Stacy Matlack (Pawnee student) weighed in on cowboys and Indians out in Indian Territory trading Bibles for guns.
In an article describing the process of making bows and arrows, the writer decided that in order to disable Indians' weapons of precisioned destruction, all ash trees in the country, would have to be chopped down.
Hawking the book, Stiya, written by the school's own Man-on-the-band-stand, a critic boldly asserts that the book presents a realistic life of a Pueblo village. From the article:
"This story deserves a wide reading not only for its considerable literary merit but much more for the good its author evidently meant to accomplish by arousing our sympathy for the Indian and our interest in the cause of his enlightenment."
A bit of 1890's intellectual imperialism not lost on those of us appalled at the present state of foreign affairs.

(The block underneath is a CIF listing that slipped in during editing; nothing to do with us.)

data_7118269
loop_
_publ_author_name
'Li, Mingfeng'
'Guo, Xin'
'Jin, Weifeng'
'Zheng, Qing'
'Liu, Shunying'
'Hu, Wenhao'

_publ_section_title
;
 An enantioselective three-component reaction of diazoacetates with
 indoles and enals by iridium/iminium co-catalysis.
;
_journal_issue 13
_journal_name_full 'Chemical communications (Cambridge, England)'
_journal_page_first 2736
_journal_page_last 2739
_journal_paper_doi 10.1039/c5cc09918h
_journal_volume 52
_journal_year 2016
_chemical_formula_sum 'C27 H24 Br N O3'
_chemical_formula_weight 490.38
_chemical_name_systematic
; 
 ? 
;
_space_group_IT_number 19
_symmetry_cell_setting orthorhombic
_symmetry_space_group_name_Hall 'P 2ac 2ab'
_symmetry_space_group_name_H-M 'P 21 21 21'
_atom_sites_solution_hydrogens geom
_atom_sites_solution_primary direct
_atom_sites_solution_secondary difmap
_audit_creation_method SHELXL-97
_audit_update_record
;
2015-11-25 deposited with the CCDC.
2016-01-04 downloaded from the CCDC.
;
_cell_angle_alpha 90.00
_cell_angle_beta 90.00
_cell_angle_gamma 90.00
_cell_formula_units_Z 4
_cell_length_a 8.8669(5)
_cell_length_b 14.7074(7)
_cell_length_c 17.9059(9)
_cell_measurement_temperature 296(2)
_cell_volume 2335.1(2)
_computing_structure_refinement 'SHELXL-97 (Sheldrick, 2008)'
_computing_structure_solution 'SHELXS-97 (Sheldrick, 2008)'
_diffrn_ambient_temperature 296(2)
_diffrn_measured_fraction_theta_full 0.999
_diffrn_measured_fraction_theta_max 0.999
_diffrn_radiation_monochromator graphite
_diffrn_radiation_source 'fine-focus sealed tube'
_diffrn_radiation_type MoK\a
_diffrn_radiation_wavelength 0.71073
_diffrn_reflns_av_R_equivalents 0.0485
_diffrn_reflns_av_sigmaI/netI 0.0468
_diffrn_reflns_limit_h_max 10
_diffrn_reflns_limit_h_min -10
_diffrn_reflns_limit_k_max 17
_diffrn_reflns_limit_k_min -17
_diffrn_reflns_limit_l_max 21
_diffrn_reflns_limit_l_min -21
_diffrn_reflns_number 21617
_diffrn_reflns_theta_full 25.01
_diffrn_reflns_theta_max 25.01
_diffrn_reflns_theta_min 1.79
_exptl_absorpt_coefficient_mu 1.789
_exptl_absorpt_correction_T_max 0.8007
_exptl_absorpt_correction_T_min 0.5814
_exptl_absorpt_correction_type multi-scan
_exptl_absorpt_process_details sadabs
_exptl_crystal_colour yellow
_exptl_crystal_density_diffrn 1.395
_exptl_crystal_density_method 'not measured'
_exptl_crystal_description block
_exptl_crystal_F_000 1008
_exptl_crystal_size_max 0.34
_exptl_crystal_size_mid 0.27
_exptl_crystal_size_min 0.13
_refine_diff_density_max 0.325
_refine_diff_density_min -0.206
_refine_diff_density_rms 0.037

We learn "Julia Dorris is living for the summer at Ridley Park, Pa. That she enjoys her country home is evidenced by the following. She says: 'This is a lovely place. Today I baked bread and I wish you were here to see my bread, for it was very nice indeed. I suppose the folks thought that a little wild Indian girl could not bake bread.'"
Some important history about the Oneida musician: "Dennison Wheelock has been appointed band-master for our school. This is a responsible place and we are sure that Dennison has the musical knowledge as well as poise of character to fill it creditably."
And those in need of a bit of R & R, are "rusticating at Mrs. Howe's in Hunter's Run in the mountains." A lovely spot, to be sure, and a stone's throw from where I sit, transcribing the news.